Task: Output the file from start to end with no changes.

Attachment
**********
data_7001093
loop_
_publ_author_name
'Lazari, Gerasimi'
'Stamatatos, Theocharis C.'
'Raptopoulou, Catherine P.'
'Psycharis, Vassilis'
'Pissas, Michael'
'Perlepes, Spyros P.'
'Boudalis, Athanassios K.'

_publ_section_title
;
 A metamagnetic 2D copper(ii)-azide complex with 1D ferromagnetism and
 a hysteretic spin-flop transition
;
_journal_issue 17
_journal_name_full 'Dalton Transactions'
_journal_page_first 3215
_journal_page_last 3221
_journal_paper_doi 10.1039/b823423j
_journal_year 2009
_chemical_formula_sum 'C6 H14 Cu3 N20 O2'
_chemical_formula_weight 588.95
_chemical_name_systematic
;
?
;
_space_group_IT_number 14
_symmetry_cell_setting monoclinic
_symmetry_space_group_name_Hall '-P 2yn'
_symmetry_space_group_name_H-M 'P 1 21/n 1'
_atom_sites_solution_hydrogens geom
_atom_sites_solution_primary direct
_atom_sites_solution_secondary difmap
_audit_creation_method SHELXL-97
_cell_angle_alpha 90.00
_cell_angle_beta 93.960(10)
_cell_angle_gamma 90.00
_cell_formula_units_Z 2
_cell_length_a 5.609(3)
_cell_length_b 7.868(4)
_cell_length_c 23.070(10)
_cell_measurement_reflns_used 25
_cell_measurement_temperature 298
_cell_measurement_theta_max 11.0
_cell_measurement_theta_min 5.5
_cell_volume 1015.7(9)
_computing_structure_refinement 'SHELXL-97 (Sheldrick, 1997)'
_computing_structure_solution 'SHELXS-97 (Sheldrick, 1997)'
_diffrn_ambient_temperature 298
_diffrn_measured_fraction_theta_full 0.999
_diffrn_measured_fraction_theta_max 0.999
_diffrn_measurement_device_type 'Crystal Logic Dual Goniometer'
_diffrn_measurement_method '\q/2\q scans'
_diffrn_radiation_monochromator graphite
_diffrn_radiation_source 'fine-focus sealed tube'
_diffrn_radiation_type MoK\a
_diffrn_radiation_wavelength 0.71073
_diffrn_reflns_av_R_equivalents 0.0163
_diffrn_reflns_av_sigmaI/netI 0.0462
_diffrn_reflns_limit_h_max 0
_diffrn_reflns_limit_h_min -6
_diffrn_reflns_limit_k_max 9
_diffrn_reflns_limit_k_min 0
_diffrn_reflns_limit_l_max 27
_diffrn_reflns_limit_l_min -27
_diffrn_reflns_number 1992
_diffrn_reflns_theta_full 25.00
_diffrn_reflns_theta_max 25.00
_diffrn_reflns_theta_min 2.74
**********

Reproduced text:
data_7001093
loop_
_publ_author_name
'Lazari, Gerasimi'
'Stamatatos, Theocharis C.'
'Raptopoulou, Catherine P.'
'Psycharis, Vassilis'
'Pissas, Michael'
'Perlepes, Spyros P.'
'Boudalis, Athanassios K.'

_publ_section_title
;
 A metamagnetic 2D copper(ii)-azide complex with 1D ferromagnetism and
 a hysteretic spin-flop transition
;
_journal_issue 17
_journal_name_full 'Dalton Transactions'
_journal_page_first 3215
_journal_page_last 3221
_journal_paper_doi 10.1039/b823423j
_journal_year 2009
_chemical_formula_sum 'C6 H14 Cu3 N20 O2'
_chemical_formula_weight 588.95
_chemical_name_systematic
;
?
;
_space_group_IT_number 14
_symmetry_cell_setting monoclinic
_symmetry_space_group_name_Hall '-P 2yn'
_symmetry_space_group_name_H-M 'P 1 21/n 1'
_atom_sites_solution_hydrogens geom
_atom_sites_solution_primary direct
_atom_sites_solution_secondary difmap
_audit_creation_method SHELXL-97
_cell_angle_alpha 90.00
_cell_angle_beta 93.960(10)
_cell_angle_gamma 90.00
_cell_formula_units_Z 2
_cell_length_a 5.609(3)
_cell_length_b 7.868(4)
_cell_length_c 23.070(10)
_cell_measurement_reflns_used 25
_cell_measurement_temperature 298
_cell_measurement_theta_max 11.0
_cell_measurement_theta_min 5.5
_cell_volume 1015.7(9)
_computing_structure_refinement 'SHELXL-97 (Sheldrick, 1997)'
_computing_structure_solution 'SHELXS-97 (Sheldrick, 1997)'
_diffrn_ambient_temperature 298
_diffrn_measured_fraction_theta_full 0.999
_diffrn_measured_fraction_theta_max 0.999
_diffrn_measurement_device_type 'Crystal Logic Dual Goniometer'
_diffrn_measurement_method '\q/2\q scans'
_diffrn_radiation_monochromator graphite
_diffrn_radiation_source 'fine-focus sealed tube'
_diffrn_radiation_type MoK\a
_diffrn_radiation_wavelength 0.71073
_diffrn_reflns_av_R_equivalents 0.0163
_diffrn_reflns_av_sigmaI/netI 0.0462
_diffrn_reflns_limit_h_max 0
_diffrn_reflns_limit_h_min -6
_diffrn_reflns_limit_k_max 9
_diffrn_reflns_limit_k_min 0
_diffrn_reflns_limit_l_max 27
_diffrn_reflns_limit_l_min -27
_diffrn_reflns_number 1992
_diffrn_reflns_theta_full 25.00
_diffrn_reflns_theta_max 25.00
_diffrn_reflns_theta_min 2.74